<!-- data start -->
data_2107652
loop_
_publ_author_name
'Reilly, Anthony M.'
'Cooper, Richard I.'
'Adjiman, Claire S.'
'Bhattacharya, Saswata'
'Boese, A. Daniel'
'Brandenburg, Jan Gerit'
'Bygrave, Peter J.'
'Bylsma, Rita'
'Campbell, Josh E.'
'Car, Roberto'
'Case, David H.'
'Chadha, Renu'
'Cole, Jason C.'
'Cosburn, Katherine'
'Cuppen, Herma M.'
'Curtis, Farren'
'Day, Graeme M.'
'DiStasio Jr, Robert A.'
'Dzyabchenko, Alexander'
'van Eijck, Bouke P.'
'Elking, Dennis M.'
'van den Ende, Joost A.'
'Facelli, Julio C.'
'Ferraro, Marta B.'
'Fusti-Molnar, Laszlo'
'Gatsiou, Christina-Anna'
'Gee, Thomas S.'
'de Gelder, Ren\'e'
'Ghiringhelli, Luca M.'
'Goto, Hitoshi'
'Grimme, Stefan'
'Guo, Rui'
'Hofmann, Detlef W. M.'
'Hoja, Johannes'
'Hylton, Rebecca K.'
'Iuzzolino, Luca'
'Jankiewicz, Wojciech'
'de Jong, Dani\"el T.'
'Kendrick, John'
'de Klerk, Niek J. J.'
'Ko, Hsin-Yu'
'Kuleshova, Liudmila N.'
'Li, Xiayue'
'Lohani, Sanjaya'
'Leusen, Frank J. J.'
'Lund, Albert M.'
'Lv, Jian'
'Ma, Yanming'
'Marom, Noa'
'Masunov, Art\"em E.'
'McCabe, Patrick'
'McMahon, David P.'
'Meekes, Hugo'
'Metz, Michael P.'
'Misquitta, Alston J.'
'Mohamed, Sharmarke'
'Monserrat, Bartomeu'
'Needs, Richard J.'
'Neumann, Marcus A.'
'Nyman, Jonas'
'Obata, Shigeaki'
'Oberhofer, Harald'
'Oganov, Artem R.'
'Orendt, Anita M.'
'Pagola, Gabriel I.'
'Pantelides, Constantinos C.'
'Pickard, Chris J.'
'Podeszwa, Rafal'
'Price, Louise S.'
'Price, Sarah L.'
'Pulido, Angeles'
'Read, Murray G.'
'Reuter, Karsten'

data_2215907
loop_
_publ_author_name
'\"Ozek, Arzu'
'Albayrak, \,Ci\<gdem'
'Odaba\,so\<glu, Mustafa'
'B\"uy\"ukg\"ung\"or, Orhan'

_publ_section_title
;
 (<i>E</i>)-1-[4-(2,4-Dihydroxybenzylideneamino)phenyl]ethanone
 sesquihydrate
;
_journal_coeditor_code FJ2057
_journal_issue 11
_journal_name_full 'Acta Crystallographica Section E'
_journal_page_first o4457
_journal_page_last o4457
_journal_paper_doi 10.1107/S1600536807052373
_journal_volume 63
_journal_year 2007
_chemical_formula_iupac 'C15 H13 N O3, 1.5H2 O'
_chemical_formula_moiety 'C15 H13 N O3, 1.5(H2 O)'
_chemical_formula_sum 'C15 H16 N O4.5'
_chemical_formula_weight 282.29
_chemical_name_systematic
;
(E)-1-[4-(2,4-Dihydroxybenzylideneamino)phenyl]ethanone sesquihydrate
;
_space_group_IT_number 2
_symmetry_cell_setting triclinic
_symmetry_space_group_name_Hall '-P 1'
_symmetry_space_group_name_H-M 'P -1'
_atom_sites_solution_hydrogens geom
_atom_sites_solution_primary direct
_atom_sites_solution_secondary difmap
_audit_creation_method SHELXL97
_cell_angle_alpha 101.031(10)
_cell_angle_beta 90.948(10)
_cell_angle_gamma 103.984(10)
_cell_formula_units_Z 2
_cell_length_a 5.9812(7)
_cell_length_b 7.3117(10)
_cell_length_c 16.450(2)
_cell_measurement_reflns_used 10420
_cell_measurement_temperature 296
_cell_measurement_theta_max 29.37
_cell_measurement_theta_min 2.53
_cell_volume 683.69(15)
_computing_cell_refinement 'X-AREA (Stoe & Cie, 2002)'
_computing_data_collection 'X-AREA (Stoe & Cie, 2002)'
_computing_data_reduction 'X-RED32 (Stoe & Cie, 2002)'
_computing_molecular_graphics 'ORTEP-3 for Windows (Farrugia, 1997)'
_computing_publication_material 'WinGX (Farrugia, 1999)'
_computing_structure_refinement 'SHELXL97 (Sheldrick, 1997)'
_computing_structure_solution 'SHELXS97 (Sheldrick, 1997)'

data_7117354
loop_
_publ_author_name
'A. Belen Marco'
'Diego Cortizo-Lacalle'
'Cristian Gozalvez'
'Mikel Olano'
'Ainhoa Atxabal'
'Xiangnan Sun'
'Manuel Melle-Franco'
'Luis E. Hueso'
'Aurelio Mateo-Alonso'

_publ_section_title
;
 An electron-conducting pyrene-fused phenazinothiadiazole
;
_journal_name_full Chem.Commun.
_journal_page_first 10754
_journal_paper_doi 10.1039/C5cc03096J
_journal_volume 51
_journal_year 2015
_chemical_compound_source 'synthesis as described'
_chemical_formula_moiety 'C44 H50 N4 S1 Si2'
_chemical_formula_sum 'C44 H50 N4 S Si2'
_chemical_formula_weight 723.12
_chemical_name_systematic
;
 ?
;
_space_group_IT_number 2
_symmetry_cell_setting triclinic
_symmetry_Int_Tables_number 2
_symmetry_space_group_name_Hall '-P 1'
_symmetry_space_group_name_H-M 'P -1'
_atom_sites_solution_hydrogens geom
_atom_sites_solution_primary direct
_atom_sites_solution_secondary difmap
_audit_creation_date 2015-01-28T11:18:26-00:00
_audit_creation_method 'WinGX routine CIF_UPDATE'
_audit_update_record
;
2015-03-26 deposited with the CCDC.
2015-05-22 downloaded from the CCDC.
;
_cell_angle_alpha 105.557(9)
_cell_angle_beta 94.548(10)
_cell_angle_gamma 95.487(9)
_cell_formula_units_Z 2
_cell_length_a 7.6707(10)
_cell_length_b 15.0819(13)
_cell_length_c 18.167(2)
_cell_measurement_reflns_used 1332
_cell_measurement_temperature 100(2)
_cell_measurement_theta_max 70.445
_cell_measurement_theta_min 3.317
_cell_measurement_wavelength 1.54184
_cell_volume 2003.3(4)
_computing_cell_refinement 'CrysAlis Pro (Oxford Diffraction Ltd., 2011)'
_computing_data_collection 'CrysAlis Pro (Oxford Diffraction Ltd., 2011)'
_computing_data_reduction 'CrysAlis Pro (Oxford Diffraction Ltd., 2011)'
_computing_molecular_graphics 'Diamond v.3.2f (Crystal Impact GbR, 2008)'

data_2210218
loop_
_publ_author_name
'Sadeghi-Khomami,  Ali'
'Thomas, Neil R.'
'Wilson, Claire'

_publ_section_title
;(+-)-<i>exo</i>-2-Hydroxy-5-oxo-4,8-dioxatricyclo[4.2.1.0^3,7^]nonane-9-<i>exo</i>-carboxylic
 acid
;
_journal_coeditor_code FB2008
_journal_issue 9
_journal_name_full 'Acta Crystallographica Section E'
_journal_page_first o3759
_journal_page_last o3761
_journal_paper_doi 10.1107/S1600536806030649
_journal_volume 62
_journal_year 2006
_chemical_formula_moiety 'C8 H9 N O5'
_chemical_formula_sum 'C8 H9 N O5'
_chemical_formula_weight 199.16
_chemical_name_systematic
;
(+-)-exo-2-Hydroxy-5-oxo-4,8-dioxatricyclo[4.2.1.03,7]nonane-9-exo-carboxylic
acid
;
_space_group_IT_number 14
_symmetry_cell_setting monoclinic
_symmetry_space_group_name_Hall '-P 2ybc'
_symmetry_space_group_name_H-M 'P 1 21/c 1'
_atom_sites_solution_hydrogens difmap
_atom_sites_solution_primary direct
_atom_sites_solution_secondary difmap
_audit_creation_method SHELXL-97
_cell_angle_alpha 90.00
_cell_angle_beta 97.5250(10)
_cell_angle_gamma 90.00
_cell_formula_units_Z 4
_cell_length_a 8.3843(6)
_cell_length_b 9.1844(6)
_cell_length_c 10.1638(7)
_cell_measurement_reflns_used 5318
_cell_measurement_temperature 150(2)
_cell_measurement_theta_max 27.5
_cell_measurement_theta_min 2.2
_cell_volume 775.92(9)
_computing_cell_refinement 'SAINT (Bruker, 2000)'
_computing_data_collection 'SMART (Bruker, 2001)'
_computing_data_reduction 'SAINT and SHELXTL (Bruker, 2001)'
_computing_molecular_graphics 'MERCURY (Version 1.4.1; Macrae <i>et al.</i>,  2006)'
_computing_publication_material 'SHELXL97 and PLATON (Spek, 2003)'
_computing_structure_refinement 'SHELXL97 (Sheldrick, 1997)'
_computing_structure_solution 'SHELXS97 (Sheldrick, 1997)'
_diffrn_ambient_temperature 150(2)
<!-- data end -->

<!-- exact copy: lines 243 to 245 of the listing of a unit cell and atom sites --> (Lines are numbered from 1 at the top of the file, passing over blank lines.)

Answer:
_computing_publication_material 'SHELXL97 and PLATON (Spek, 2003)'
_computing_structure_refinement 'SHELXL97 (Sheldrick, 1997)'
_computing_structure_solution 'SHELXS97 (Sheldrick, 1997)'